Handling an aggressive person by phone or live chat is a lot easier than doing so face-to-face, but can still be a challenge. Call center leadership demands the ability to stay focused and provide a great service in all cases.
Resistant Team Members
Working in a team leader role means you may face resistance from certain agents. Perhaps they feel you’re being too strict or are untrustworthy. Perhaps they believe themselves to be more capable of the job than yourself.
Whatever the cause, resistance from team members can cause problems for team leaders. Fostering a strong bond between yourself and the agents under you is a big help, but this may be difficult if resistance is already in place.
Discussing any issues directly with the person(s) involved is the most practical way to handle their dissatisfaction. This can be hard if they have promoted you into a leadership position and are overseeing people who were on the same level as you weeks earlier.
Tips for Effective Team Leadership in a Call Center
Some key points for team leaders to remember:
Anyone taking on call center team leader responsibilities should be flexible. Just because you’re in a senior role doesn’t mean you’re managing the entire call center, you might not have all the answers.
That’s why a willingness to recognize your faults and make changes is so important. Management could make you aware of the mistakes you’ve made through ongoing quality assurance, potentially surprising you.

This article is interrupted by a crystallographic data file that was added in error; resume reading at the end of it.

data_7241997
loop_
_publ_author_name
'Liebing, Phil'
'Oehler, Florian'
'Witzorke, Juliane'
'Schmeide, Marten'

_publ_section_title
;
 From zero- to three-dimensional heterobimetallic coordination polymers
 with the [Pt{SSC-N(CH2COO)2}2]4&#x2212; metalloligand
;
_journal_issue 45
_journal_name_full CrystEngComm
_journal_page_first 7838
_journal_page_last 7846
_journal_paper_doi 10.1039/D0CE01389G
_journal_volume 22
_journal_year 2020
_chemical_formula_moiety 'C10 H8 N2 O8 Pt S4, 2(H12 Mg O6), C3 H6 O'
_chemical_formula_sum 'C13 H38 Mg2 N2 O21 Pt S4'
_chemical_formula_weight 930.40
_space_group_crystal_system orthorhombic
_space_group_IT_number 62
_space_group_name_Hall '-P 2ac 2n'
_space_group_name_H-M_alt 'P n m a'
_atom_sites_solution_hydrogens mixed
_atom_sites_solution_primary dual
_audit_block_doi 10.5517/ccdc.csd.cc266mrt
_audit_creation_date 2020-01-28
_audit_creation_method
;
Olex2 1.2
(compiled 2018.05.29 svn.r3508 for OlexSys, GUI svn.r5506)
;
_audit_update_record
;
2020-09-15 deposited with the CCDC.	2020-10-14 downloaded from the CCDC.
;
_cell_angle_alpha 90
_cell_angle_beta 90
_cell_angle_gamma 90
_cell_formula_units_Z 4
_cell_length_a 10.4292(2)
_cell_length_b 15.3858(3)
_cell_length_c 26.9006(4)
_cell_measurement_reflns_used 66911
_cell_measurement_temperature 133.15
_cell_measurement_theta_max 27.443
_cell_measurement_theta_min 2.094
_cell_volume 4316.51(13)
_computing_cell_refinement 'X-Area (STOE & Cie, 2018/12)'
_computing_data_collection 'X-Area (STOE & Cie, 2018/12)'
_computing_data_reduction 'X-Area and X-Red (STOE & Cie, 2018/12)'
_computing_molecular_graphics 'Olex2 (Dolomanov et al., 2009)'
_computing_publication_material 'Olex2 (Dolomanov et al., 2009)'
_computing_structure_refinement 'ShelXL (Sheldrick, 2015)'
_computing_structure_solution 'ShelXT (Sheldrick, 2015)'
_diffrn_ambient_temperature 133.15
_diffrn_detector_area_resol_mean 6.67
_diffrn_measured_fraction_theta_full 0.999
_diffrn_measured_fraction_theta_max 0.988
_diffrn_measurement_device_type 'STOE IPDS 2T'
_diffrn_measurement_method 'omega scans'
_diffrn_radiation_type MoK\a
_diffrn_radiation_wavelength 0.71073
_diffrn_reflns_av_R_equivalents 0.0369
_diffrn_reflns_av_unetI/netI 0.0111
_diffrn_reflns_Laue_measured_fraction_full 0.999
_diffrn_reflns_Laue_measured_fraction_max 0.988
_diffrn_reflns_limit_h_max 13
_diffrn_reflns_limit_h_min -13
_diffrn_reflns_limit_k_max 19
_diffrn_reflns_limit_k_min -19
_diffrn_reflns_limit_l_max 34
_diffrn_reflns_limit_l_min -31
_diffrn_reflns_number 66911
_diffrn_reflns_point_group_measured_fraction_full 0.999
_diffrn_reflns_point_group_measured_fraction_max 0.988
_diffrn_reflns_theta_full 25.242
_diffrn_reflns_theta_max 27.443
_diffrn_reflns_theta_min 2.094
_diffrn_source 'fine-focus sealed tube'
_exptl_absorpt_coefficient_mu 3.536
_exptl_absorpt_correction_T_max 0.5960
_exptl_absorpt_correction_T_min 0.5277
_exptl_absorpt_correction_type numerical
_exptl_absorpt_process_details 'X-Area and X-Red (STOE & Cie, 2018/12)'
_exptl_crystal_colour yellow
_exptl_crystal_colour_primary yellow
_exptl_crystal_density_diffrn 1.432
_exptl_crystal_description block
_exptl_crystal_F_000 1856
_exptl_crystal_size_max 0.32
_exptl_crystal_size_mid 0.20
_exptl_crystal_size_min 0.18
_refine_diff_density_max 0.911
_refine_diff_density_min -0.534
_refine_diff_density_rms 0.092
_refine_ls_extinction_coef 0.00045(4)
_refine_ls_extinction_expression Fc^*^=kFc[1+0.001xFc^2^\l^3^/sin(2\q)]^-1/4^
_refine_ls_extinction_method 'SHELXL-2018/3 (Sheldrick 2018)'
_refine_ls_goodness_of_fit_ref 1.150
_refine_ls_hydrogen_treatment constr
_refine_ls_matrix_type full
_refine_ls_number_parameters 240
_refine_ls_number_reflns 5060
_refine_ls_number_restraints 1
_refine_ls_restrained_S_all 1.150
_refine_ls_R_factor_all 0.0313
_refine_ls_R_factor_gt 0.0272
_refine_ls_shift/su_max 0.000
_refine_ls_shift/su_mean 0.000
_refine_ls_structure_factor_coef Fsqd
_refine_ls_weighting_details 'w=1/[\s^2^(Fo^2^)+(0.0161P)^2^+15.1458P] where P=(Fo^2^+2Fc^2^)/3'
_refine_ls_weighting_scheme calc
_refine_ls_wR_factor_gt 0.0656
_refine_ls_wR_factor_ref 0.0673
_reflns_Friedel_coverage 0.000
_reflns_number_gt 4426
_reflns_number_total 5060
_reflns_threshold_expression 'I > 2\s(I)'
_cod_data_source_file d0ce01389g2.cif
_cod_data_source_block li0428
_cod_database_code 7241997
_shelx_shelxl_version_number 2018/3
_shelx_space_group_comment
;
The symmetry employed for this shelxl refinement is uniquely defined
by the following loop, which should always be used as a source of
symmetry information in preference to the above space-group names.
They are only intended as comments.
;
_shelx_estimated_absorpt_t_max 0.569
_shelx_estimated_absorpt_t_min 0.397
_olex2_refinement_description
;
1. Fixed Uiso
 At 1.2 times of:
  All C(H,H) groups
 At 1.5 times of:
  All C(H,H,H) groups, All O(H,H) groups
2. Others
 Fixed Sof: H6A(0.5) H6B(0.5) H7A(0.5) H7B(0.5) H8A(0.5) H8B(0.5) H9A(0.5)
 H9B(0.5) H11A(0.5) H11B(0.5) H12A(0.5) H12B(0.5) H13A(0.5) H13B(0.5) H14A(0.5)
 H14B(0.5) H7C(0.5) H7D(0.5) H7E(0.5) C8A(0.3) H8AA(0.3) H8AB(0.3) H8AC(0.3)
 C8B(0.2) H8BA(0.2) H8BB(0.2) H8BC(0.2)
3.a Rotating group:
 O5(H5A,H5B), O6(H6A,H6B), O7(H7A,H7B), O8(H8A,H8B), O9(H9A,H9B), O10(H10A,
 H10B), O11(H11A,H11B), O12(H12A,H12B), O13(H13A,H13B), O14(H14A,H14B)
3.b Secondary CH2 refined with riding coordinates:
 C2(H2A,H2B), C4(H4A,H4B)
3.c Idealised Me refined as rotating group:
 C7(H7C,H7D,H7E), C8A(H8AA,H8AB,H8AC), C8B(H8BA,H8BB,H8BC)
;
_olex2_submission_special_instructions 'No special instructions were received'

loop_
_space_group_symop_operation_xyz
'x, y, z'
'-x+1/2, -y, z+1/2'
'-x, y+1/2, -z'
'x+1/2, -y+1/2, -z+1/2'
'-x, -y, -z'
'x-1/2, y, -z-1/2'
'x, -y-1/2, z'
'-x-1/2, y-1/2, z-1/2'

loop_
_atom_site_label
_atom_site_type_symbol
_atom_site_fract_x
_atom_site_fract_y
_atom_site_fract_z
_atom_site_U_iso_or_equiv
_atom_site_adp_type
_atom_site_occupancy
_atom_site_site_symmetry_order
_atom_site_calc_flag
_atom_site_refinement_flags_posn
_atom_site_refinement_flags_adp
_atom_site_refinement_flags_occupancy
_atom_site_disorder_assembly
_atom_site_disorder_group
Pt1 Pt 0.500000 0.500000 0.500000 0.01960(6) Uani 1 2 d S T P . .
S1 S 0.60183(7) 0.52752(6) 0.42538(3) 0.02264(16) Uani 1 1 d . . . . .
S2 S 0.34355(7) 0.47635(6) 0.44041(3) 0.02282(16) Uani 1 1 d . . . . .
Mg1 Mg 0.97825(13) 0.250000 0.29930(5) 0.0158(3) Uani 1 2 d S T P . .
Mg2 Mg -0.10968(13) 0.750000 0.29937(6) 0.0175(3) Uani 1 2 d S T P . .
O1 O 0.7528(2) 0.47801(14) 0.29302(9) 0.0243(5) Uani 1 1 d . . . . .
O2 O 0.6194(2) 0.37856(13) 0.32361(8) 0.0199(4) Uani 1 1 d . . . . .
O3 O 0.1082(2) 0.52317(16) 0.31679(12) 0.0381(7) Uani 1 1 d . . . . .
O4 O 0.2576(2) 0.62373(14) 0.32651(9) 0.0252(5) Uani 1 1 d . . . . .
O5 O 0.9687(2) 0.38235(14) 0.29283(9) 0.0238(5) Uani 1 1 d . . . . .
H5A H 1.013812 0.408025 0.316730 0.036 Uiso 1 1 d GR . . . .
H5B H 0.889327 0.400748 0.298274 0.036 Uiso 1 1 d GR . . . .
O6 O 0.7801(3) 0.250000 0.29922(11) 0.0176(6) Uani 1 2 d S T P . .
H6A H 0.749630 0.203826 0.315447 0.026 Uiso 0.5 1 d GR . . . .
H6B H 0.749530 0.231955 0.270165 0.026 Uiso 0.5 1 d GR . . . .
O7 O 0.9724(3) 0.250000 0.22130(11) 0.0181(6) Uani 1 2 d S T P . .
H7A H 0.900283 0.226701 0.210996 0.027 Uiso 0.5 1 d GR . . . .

It’s easy to forget you’re not the top of the food chain, but you have to take criticism, identify how to adapt and incorporate this into your way of working.
Provide regular coaching and training
When QA analysts perform quality assurance in your call center, they’ll identify flaws in working processes at all levels. Agents, team leaders and managers can all contribute to poor customer service before a quality assurance program flags mistakes.
Team leaders need to provide coaching and training to service agents based on data gathered during the quality assurance process. Strong communication skills are critical here, to help you relate to team members and ensure they understand how to improve.
You must track development and provide ongoing encouragement as agents grow.
Research shows that happy workers are between 12 and 20 percent more productive than less-enthused employees.
As a team leader, you cannot underestimate the power of good morale. Listening to service agents’ complaints, addressing their needs and providing their feedback to management can all make your team feel more valued.
Take steps to improve their work experience however you can. Liaise with managers to suggest positive changes in working methods, such as flexible hours, casual clothing, contests and more. Reward schemes are a fantastic way to reward staff and boost engagement with their work.
Good leadership in a call center is everything. As we’ve discussed above, team leaders serve a vital purpose in customer-service environments, serving as a key link between the agents and management.
Team leaders have many responsibilities and duties when overseeing their staff, and the job definitely presents its fair share of challenges. However, building tight bonds with the agents under you, being an ally and following the tips covered in this post will all help to make a call center team leader role easier.
Are you a call center team leader? If so, what are the biggest problems and rewards you’ve found in the job? What advice would you give to anyone taking a call center team leader position?